Dar far ahead of others in one-health approach

Tanzania has been hailed for significant progress made in adoption of a one health approach that mobilizes multiple sectors, disciplines and communities to deal with health complex challenges.

United Nations Food and Agriculture Organisation (FAO)’s One Health Coordinator, Serge Nzietchueng told the Daily News in Dar es Salaam on Wednesday that by setting up a directorate to coordinate one health in the Prime Ministers’ Office, Tanzania had moved ahead of other countries in Africa in implementing the one health approach that seeks to sustainably balance and optimize the health of people, animals and ecosystems.

“That is a clear demonstration of political engagement and long-term commitment of the government of Tanzania,” said Mr Nzietchueng on the sidelines of a three-day One Health Country Profiling Workshop that began in Dar es Salaam on Wednesday.

“Tanzania is far ahead of other countries because it has a one health section at the Disaster Management Unit in the Prime Minister’s Office. Before, it was only a desk for technical working group. Now the section has been upgraded. It is under a director,” he said.

Participants in the workshop organized by FAO’s Emergency Centre for Transboundary Animal Disease Control (ECTAD) were presented with revised One Health Monitoring Tool (OHMT) that identify institutionalization and operalization gaps of the one health approach and the progress achieved so far.

According to Mr Nzietchueng the tool is key to achieving sustainability of the one health approach beyond project-related interventions, involving all relevant sectors and having the capacity to monitor progress made in its implementation.

It is expected the Country One Health profiling of Tanzania will be conducted and priority actions and timeline defined.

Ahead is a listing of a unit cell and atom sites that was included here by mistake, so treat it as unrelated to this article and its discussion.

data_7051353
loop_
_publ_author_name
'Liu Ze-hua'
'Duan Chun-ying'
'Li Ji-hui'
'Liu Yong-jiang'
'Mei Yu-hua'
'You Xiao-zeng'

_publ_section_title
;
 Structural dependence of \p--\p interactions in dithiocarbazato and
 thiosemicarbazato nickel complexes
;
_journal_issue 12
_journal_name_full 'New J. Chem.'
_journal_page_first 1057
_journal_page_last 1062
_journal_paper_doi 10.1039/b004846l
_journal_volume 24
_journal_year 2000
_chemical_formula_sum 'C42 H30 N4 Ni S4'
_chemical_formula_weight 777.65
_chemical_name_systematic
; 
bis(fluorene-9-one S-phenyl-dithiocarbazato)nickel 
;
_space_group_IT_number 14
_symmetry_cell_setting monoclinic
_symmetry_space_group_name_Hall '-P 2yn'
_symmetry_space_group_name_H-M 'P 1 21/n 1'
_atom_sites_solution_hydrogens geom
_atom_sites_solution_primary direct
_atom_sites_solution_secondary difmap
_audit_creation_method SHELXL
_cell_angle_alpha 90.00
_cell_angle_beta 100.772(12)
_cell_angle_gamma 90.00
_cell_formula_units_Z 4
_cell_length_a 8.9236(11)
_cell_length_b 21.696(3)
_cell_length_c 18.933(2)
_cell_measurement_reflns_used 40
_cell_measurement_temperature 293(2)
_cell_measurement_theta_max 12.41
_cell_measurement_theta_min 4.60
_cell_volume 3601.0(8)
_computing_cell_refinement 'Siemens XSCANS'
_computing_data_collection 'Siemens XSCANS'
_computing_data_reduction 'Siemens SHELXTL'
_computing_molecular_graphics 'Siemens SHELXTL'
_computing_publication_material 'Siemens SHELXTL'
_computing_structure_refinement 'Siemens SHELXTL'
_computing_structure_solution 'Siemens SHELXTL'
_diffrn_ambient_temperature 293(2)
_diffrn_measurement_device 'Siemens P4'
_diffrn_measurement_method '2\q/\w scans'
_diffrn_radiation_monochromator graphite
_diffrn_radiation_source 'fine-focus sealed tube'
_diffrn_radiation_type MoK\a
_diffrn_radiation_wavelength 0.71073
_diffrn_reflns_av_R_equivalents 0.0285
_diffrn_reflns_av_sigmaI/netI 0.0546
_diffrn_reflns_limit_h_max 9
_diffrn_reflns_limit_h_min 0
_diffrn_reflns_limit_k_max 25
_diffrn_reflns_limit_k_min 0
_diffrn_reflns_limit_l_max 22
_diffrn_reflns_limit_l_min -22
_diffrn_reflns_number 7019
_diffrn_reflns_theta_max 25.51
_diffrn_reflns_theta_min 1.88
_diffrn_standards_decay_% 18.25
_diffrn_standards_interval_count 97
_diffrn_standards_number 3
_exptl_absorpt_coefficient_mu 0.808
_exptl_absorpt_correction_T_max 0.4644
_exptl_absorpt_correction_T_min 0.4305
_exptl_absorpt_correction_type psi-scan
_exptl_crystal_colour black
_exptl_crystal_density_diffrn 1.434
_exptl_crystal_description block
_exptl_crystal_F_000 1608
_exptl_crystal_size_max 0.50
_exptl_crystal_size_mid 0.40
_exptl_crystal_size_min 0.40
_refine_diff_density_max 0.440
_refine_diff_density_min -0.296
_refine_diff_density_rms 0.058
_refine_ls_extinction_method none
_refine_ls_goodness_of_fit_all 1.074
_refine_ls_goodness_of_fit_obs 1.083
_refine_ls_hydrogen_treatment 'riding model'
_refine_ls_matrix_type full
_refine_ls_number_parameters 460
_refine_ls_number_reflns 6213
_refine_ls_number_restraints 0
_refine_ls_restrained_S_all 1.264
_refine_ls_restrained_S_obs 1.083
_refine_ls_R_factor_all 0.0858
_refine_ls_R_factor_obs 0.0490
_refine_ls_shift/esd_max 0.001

Opening the workshop, a senior officer from the Disasters Management Unit under the Prime Minister’s Office, Dr Salum Manyata said about 60 per cent of human being diseases were obtained from domestic and wild animals.

These diseases are a result of encroachment of wild animal habitant by increasing human activities, he said.

He said it was therefore impossible for the health sector to deal with all complex health challenges on its own without collaboration with other sectors.

“There is significant risk of a zoonosis disease outbreak due to wildlife habitat loss because of rapidly increasing population leading to encroachment of wild animal areas,” he said.

FAO Representative to Tanzania, Dr Nyabenyi Tipo said one health approach was important because of growing human being and nature interactions may lead to spread of zoonotic diseases

“Today world’s population is approximately 8 billion people and by 2050 the global population will rise to 9.8 billion. As a result more people are moving to new environment.

“They live in close contact with wild and domestic animals, both livestock and pets. This result to close contact with animals and their environments which provides more opportunities for diseases to pass between animals and people,” she said.

The workshop has been organized under support of Sustainable Operationalization of One Health in the Africa region and funded by United States Defense Threat Reduction Agency (DTRA).

Related Articles

Back to top button